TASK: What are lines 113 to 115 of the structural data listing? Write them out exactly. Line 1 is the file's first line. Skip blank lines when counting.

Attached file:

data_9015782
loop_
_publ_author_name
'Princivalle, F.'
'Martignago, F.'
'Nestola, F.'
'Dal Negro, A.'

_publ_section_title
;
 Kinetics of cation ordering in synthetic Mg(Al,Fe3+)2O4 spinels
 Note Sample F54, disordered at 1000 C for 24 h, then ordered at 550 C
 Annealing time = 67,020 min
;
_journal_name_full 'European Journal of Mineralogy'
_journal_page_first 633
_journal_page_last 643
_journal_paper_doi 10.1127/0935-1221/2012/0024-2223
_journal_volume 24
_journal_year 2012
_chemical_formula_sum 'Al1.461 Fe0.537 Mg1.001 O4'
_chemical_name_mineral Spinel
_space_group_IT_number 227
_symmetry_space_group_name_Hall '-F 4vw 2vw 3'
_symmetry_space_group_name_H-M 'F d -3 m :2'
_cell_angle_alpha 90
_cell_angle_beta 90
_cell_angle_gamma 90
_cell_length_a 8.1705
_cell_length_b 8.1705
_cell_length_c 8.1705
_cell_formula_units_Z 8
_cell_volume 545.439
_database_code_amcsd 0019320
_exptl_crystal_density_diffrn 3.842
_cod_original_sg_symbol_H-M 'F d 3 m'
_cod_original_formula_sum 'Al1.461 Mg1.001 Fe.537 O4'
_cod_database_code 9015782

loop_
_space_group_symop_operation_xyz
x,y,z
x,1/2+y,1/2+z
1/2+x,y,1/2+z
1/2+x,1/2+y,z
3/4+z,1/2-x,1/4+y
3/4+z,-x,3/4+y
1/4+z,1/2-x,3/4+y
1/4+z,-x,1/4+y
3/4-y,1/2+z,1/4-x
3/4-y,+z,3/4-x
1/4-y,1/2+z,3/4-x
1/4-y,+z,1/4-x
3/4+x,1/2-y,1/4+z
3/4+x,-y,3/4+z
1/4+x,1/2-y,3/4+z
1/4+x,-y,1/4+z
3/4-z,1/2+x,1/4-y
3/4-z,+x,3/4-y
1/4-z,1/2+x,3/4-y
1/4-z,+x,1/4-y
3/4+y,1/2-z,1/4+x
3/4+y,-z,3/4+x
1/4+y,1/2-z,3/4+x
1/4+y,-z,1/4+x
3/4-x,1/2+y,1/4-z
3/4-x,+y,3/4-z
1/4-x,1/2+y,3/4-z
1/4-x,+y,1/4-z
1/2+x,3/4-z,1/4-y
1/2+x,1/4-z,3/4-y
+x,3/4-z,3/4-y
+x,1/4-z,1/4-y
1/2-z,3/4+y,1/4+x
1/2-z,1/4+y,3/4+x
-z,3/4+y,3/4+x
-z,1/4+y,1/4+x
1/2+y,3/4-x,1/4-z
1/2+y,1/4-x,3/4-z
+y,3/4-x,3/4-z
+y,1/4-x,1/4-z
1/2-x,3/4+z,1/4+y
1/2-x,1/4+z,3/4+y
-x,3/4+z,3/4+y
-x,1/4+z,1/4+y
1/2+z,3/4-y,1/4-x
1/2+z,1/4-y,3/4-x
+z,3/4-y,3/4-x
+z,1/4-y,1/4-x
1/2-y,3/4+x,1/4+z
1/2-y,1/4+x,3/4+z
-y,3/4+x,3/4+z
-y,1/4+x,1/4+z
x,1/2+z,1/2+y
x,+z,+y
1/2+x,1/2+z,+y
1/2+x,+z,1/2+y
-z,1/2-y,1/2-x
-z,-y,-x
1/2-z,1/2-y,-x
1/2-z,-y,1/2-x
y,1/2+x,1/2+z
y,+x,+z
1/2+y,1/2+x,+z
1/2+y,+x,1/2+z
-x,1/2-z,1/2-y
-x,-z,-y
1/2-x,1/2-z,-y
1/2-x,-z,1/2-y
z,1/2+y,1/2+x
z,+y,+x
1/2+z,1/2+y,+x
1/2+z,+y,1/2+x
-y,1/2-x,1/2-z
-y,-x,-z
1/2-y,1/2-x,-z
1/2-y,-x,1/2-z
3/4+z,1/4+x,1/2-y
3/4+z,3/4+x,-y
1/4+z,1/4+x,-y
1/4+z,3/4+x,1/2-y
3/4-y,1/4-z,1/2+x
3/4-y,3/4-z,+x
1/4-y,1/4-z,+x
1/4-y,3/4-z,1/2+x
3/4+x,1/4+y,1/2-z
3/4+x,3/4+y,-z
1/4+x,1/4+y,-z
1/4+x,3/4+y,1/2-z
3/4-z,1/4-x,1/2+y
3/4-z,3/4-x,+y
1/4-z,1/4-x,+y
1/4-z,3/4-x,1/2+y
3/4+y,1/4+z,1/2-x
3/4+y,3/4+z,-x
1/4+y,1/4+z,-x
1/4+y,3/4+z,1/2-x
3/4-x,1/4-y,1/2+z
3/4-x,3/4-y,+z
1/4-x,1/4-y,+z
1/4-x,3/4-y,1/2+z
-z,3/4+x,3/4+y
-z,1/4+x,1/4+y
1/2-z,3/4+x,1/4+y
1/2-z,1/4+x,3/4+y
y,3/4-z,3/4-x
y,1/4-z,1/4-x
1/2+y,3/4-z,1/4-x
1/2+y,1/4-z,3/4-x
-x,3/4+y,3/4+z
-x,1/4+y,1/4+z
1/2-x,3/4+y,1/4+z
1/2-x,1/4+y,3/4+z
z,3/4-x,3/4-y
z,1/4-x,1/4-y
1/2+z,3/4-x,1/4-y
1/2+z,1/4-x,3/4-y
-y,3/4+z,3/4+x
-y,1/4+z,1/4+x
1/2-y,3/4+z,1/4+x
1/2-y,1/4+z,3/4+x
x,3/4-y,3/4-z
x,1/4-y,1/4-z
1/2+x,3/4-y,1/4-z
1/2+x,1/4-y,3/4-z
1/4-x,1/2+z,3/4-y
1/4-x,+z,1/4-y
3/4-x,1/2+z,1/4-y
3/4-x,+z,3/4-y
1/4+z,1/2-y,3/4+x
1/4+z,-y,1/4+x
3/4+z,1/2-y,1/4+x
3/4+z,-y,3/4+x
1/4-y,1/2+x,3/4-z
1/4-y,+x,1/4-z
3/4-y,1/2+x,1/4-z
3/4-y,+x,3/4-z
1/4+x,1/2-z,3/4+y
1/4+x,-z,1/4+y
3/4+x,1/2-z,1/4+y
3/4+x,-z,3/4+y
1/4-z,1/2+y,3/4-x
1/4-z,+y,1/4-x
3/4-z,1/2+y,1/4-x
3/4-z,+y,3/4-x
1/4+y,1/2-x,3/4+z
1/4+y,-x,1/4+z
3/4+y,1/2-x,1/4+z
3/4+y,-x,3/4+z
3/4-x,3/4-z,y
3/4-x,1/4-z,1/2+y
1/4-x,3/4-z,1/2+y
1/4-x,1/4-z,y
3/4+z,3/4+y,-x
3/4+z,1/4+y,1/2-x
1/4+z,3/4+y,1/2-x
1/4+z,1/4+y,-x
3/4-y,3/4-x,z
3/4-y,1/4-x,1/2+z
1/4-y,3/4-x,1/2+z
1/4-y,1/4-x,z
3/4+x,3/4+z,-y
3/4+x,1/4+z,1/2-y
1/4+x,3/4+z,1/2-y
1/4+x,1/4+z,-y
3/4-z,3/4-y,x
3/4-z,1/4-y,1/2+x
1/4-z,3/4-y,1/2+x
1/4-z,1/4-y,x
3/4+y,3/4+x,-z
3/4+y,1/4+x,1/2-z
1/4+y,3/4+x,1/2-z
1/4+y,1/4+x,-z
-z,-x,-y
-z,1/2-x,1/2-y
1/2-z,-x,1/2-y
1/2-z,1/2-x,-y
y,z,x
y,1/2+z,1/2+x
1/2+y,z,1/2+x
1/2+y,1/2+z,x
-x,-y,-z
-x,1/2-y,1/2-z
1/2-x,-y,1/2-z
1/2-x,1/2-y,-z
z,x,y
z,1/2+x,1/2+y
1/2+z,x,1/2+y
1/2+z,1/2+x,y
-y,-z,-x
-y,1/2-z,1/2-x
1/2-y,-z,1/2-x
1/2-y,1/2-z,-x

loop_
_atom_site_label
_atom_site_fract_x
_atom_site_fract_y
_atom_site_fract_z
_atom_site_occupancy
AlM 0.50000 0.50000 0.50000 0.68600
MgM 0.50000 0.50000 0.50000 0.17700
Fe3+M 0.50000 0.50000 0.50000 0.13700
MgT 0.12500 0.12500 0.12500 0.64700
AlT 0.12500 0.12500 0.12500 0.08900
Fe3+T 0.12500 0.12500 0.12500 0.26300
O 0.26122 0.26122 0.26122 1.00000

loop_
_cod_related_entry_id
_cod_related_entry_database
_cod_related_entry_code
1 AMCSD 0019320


-y,-x,-z
1/2-y,1/2-x,-z
1/2-y,-x,1/2-z